• The retirement income system as a whole should aim to ensure that as the community gets richer, retirees should through their own saving efforts over a working lifetime, both contribute to and share in those rising community living standards.
  • The Age Pension should be focussed as a safety net for those unable to provide for themselves in retirement because of inadequate periods in the workforce or otherwise limited earnings and saving opportunities.
  • As the population ages, superannuation saving for retirement is likely to be a growing part of the national savings effort. Buoyant growth in superannuation finances investment and lending, and helps support rising living standards. (Conversely, a rising dependence on the Age Pension would spell only a higher tax burden).
  • The design of the retirement income system must be:
    • stable;
    • set on the basis of published, contestable modelling; and
    • evaluated for the long term, namely, the 40 or so years over which lifetime savings build, and the 30 or so years in which retirees can aspire to enjoy whatever living standards they have saved for.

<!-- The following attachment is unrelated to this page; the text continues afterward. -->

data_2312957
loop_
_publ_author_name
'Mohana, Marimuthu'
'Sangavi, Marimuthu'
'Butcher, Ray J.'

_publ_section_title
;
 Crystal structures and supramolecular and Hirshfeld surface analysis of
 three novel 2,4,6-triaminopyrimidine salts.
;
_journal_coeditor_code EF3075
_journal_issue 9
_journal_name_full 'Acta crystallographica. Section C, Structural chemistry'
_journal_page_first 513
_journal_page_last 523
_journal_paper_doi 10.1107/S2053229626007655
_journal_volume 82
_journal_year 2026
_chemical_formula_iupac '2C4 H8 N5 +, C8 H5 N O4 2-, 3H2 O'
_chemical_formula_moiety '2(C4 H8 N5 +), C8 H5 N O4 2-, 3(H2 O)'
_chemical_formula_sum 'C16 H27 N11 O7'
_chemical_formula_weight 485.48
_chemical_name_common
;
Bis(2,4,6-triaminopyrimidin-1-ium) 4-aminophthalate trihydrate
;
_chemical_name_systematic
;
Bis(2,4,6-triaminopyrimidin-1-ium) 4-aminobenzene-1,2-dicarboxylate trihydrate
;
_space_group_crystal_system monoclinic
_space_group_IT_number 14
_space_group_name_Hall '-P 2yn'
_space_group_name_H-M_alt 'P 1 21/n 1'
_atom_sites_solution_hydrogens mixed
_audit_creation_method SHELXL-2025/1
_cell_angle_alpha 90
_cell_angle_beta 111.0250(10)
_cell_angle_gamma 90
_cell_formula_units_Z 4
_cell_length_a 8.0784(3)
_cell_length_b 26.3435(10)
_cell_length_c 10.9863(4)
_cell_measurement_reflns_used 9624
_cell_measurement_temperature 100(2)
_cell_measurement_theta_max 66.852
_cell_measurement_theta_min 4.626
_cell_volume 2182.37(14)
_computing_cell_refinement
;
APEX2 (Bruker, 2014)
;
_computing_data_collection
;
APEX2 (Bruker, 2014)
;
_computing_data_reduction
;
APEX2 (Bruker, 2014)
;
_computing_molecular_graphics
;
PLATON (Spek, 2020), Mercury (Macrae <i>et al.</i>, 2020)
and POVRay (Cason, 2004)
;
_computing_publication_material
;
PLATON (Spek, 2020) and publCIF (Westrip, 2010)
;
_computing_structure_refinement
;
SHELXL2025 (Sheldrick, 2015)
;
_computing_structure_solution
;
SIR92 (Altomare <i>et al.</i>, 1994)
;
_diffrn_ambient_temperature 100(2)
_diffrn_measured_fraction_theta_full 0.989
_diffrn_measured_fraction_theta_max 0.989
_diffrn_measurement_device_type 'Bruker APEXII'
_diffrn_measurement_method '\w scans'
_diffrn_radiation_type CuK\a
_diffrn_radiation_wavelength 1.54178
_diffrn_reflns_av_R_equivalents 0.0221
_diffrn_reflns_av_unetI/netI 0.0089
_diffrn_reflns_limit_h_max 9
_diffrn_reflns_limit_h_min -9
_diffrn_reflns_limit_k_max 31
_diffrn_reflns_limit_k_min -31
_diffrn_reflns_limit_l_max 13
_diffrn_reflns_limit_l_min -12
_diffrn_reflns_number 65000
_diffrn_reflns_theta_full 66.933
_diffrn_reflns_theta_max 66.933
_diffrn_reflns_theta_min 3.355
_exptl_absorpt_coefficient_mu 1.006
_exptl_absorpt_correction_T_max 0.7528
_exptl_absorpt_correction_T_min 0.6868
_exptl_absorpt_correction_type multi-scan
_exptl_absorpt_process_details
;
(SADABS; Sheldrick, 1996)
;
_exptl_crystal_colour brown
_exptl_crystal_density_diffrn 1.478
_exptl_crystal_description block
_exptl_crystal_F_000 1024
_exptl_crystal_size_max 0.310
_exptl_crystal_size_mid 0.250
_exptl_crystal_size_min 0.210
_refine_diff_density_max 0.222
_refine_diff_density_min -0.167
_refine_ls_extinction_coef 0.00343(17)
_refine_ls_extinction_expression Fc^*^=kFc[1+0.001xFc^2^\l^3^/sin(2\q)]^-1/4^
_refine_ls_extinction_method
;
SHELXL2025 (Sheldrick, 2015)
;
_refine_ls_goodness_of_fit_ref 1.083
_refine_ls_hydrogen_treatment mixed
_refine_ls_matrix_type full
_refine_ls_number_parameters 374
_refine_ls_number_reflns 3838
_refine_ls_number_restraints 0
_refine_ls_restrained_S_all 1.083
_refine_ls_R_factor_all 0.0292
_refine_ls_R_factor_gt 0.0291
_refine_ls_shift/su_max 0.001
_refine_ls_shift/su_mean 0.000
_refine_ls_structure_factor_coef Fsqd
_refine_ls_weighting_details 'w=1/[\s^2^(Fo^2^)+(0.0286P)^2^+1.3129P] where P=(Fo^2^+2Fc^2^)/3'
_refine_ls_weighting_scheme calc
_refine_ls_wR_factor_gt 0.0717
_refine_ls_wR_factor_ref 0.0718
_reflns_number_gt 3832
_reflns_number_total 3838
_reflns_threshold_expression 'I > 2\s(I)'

• The Age Pension and superannuation systems and the stock of retirement savings should be protected as far as practicable by grandfathering assurances against capricious adverse changes in future policy. Such changes create uncertainty and destroy trust in saving and self-provision for retirement.

2. Avoid policy prescription of savings targets or permissible retirement income standards

Some commentators have proposed the idea of a ‘soft ceiling’ on levels of retirement income saving acceptable to policy. That approach derives a level of acceptable retirement income by working backwards from the observed historical pattern of retirees’ spending, which declines with age, especially after age 80. According to those views, the fact that some retirees continue to save even after retirement is regarded as a sign of policy failure and excessively generous tax treatment (rather than of recently rising asset values). Saving is treated, in effect, as allowable to those of working age, but to be discouraged beyond a certain point, and prevented for retirees. According to this analysis, we already have “more than enough” money in retirement.